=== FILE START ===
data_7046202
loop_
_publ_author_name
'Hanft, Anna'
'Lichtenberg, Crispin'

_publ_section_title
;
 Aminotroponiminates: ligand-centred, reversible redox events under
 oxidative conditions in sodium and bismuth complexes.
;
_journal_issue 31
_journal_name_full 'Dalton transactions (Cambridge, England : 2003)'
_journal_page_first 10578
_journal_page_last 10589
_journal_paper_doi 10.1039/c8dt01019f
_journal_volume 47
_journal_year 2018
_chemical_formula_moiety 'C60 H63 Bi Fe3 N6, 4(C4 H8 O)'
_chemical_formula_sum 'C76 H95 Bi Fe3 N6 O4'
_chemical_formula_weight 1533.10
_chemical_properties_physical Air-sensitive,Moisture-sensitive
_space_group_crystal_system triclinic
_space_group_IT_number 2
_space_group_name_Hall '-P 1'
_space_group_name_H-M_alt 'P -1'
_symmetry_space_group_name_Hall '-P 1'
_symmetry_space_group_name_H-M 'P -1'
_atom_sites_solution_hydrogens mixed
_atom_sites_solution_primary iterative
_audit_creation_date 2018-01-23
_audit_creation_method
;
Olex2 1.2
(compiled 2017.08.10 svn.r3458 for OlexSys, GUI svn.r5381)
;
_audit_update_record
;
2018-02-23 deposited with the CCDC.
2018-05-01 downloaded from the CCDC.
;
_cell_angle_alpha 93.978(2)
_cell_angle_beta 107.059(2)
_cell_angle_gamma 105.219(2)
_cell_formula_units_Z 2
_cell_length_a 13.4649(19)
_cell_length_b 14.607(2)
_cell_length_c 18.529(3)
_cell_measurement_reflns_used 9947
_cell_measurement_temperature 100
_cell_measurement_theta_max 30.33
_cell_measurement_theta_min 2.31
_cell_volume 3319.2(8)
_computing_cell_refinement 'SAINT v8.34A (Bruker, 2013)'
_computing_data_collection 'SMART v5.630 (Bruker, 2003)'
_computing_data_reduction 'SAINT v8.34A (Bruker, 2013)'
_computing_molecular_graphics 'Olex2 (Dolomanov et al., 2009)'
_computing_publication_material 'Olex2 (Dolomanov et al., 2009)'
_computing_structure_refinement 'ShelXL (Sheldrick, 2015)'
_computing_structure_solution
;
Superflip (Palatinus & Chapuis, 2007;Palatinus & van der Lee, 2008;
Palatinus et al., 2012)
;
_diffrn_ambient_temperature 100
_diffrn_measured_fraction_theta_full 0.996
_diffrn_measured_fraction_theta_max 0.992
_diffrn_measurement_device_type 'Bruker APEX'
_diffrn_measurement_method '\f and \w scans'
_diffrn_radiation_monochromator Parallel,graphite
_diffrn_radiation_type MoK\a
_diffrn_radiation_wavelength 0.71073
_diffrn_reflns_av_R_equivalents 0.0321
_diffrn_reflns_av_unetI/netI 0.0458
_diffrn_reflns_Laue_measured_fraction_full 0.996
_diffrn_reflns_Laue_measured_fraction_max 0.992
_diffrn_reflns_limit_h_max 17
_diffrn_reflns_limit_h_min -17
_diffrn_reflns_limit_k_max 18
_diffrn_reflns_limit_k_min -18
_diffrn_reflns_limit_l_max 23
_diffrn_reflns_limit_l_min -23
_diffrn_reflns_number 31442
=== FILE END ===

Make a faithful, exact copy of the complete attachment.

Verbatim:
data_7046202
loop_
_publ_author_name
'Hanft, Anna'
'Lichtenberg, Crispin'

_publ_section_title
;
 Aminotroponiminates: ligand-centred, reversible redox events under
 oxidative conditions in sodium and bismuth complexes.
;
_journal_issue 31
_journal_name_full 'Dalton transactions (Cambridge, England : 2003)'
_journal_page_first 10578
_journal_page_last 10589
_journal_paper_doi 10.1039/c8dt01019f
_journal_volume 47
_journal_year 2018
_chemical_formula_moiety 'C60 H63 Bi Fe3 N6, 4(C4 H8 O)'
_chemical_formula_sum 'C76 H95 Bi Fe3 N6 O4'
_chemical_formula_weight 1533.10
_chemical_properties_physical Air-sensitive,Moisture-sensitive
_space_group_crystal_system triclinic
_space_group_IT_number 2
_space_group_name_Hall '-P 1'
_space_group_name_H-M_alt 'P -1'
_symmetry_space_group_name_Hall '-P 1'
_symmetry_space_group_name_H-M 'P -1'
_atom_sites_solution_hydrogens mixed
_atom_sites_solution_primary iterative
_audit_creation_date 2018-01-23
_audit_creation_method
;
Olex2 1.2
(compiled 2017.08.10 svn.r3458 for OlexSys, GUI svn.r5381)
;
_audit_update_record
;
2018-02-23 deposited with the CCDC.
2018-05-01 downloaded from the CCDC.
;
_cell_angle_alpha 93.978(2)
_cell_angle_beta 107.059(2)
_cell_angle_gamma 105.219(2)
_cell_formula_units_Z 2
_cell_length_a 13.4649(19)
_cell_length_b 14.607(2)
_cell_length_c 18.529(3)
_cell_measurement_reflns_used 9947
_cell_measurement_temperature 100
_cell_measurement_theta_max 30.33
_cell_measurement_theta_min 2.31
_cell_volume 3319.2(8)
_computing_cell_refinement 'SAINT v8.34A (Bruker, 2013)'
_computing_data_collection 'SMART v5.630 (Bruker, 2003)'
_computing_data_reduction 'SAINT v8.34A (Bruker, 2013)'
_computing_molecular_graphics 'Olex2 (Dolomanov et al., 2009)'
_computing_publication_material 'Olex2 (Dolomanov et al., 2009)'
_computing_structure_refinement 'ShelXL (Sheldrick, 2015)'
_computing_structure_solution
;
Superflip (Palatinus & Chapuis, 2007;Palatinus & van der Lee, 2008;
Palatinus et al., 2012)
;
_diffrn_ambient_temperature 100
_diffrn_measured_fraction_theta_full 0.996
_diffrn_measured_fraction_theta_max 0.992
_diffrn_measurement_device_type 'Bruker APEX'
_diffrn_measurement_method '\f and \w scans'
_diffrn_radiation_monochromator Parallel,graphite
_diffrn_radiation_type MoK\a
_diffrn_radiation_wavelength 0.71073
_diffrn_reflns_av_R_equivalents 0.0321
_diffrn_reflns_av_unetI/netI 0.0458
_diffrn_reflns_Laue_measured_fraction_full 0.996
_diffrn_reflns_Laue_measured_fraction_max 0.992
_diffrn_reflns_limit_h_max 17
_diffrn_reflns_limit_h_min -17
_diffrn_reflns_limit_k_max 18
_diffrn_reflns_limit_k_min -18
_diffrn_reflns_limit_l_max 23
_diffrn_reflns_limit_l_min -23
_diffrn_reflns_number 31442